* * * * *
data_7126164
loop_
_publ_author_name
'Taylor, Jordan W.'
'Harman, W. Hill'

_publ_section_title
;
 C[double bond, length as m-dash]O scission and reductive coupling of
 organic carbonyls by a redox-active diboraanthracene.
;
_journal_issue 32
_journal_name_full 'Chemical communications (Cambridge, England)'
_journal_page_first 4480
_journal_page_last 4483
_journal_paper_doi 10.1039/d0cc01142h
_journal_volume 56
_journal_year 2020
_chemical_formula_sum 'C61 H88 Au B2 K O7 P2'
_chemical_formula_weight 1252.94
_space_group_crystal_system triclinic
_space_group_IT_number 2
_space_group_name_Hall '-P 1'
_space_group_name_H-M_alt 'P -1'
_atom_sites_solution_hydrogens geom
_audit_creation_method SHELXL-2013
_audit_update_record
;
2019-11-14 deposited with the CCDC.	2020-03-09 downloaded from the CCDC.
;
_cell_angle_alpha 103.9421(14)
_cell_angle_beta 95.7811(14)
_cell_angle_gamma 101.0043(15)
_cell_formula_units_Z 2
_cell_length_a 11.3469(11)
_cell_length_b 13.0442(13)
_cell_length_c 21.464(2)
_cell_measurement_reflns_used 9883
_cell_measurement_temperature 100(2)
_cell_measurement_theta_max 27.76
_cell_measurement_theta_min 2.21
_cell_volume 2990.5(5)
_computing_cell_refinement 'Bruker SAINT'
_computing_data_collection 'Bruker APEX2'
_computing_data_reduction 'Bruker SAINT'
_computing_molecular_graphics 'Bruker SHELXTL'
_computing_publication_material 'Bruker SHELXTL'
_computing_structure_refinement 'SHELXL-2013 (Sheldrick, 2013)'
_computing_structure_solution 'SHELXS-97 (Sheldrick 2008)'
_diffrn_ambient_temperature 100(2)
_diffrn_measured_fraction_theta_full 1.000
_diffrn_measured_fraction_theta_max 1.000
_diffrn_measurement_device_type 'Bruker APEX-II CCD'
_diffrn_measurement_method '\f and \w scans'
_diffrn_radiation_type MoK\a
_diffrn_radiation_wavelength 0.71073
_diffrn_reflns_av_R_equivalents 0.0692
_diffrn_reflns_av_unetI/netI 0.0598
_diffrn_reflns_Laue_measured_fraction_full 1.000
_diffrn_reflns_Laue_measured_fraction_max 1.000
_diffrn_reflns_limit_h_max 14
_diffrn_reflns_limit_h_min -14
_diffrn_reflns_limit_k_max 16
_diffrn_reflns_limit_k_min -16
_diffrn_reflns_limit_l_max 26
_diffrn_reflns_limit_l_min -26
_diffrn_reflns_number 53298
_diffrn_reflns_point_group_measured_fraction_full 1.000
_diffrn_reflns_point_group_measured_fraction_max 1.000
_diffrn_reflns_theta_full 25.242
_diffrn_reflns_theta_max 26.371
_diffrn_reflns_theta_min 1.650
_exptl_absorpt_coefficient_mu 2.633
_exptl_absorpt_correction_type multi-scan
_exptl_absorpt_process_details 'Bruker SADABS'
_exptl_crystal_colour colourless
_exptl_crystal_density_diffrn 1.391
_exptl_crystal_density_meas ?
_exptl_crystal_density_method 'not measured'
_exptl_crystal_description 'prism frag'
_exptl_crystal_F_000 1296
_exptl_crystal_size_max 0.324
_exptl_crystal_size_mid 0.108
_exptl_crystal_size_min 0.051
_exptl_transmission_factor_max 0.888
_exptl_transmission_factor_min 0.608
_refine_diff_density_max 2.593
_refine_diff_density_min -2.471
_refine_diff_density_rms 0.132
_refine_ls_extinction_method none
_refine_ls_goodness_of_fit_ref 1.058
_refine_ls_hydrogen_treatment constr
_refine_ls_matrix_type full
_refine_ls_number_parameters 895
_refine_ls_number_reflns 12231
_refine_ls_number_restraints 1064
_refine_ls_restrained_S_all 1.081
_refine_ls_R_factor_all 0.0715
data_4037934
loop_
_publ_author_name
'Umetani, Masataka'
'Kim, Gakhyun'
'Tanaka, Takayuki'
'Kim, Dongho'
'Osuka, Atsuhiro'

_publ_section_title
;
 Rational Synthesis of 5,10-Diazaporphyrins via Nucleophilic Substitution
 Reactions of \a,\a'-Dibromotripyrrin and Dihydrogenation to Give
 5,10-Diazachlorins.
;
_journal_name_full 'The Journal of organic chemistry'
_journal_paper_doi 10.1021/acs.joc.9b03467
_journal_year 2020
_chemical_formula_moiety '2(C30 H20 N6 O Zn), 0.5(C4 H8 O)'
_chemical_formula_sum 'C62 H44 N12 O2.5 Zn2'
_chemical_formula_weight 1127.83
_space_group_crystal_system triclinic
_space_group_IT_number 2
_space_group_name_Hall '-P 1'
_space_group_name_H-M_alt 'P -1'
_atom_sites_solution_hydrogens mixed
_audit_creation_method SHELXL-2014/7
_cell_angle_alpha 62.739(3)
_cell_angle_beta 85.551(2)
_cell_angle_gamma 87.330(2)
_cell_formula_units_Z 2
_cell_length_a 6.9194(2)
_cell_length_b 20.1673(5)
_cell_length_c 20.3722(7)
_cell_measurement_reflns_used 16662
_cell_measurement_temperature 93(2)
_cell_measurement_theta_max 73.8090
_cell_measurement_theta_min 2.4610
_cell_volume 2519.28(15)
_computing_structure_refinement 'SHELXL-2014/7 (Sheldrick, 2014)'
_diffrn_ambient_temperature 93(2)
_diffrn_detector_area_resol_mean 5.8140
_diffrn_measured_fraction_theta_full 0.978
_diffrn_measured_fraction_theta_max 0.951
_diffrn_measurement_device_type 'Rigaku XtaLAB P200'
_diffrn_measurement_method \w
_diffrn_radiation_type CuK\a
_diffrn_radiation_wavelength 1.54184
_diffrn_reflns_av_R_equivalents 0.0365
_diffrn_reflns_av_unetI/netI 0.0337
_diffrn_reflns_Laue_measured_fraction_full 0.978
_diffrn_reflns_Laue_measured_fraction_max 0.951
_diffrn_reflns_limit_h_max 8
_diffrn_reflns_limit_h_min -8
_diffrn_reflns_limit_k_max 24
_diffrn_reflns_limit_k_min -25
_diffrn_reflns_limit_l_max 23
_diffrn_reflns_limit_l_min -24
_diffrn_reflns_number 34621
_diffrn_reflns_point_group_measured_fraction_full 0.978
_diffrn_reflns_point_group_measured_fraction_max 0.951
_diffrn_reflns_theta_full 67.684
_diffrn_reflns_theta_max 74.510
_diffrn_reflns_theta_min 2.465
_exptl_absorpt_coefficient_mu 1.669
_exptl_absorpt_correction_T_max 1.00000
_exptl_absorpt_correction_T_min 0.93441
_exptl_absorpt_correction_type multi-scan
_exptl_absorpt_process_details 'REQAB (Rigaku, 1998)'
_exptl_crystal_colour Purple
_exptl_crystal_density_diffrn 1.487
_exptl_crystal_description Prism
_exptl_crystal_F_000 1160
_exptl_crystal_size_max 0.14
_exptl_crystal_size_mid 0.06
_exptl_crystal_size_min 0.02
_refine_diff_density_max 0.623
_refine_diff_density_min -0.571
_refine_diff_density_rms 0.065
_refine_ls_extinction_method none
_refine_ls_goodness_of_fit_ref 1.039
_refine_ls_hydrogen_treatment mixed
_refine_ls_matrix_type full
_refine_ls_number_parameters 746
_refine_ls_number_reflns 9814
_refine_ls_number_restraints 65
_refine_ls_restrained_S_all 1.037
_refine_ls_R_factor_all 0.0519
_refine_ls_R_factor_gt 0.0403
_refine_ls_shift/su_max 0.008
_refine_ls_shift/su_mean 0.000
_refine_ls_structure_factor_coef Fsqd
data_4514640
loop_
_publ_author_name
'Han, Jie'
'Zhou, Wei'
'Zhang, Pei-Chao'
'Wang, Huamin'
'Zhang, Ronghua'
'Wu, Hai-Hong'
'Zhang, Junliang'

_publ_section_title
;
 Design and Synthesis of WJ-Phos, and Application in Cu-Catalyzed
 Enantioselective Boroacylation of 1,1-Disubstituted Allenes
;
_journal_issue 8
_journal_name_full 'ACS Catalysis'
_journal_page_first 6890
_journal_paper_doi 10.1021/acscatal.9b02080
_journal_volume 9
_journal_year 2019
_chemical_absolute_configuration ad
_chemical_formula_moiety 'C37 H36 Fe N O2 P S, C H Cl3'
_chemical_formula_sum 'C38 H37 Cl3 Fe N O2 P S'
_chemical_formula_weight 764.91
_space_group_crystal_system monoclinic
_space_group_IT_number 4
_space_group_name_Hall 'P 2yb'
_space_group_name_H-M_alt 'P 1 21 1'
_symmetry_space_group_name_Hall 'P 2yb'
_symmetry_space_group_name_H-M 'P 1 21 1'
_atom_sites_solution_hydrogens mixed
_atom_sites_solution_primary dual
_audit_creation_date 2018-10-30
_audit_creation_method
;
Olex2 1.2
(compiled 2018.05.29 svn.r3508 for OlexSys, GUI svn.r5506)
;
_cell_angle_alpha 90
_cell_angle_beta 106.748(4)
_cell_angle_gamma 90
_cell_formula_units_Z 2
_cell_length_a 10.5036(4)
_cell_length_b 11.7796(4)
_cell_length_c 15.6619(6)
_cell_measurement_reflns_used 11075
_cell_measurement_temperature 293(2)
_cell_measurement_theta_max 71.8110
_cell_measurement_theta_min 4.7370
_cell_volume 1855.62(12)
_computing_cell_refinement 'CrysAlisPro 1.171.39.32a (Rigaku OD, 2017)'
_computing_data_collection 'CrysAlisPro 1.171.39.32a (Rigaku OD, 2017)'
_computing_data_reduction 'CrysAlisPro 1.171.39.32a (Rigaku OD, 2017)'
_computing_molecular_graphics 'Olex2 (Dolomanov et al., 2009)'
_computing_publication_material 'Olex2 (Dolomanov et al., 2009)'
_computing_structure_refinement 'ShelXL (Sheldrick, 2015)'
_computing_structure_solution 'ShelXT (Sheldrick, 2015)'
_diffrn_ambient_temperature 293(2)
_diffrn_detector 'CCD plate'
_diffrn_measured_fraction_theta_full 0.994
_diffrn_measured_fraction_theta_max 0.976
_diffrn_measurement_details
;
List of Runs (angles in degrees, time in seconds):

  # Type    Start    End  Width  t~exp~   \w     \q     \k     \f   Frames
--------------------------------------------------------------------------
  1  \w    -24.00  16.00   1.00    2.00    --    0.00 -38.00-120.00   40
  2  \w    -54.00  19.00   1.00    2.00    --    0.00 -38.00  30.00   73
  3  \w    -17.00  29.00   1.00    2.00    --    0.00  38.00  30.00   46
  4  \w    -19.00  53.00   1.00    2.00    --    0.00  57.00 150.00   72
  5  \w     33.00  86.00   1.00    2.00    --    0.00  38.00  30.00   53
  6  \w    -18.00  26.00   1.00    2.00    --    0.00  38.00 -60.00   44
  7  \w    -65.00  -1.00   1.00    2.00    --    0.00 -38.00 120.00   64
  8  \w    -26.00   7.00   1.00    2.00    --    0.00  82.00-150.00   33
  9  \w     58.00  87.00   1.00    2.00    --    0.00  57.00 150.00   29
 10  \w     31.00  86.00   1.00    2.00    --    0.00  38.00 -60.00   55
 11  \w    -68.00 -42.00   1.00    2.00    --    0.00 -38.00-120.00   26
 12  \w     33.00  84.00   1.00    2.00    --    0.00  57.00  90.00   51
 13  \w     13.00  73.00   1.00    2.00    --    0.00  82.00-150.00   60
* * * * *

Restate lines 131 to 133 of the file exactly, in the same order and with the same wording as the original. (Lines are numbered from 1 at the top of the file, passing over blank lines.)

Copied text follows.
_cell_measurement_reflns_used 16662
_cell_measurement_temperature 93(2)
_cell_measurement_theta_max 73.8090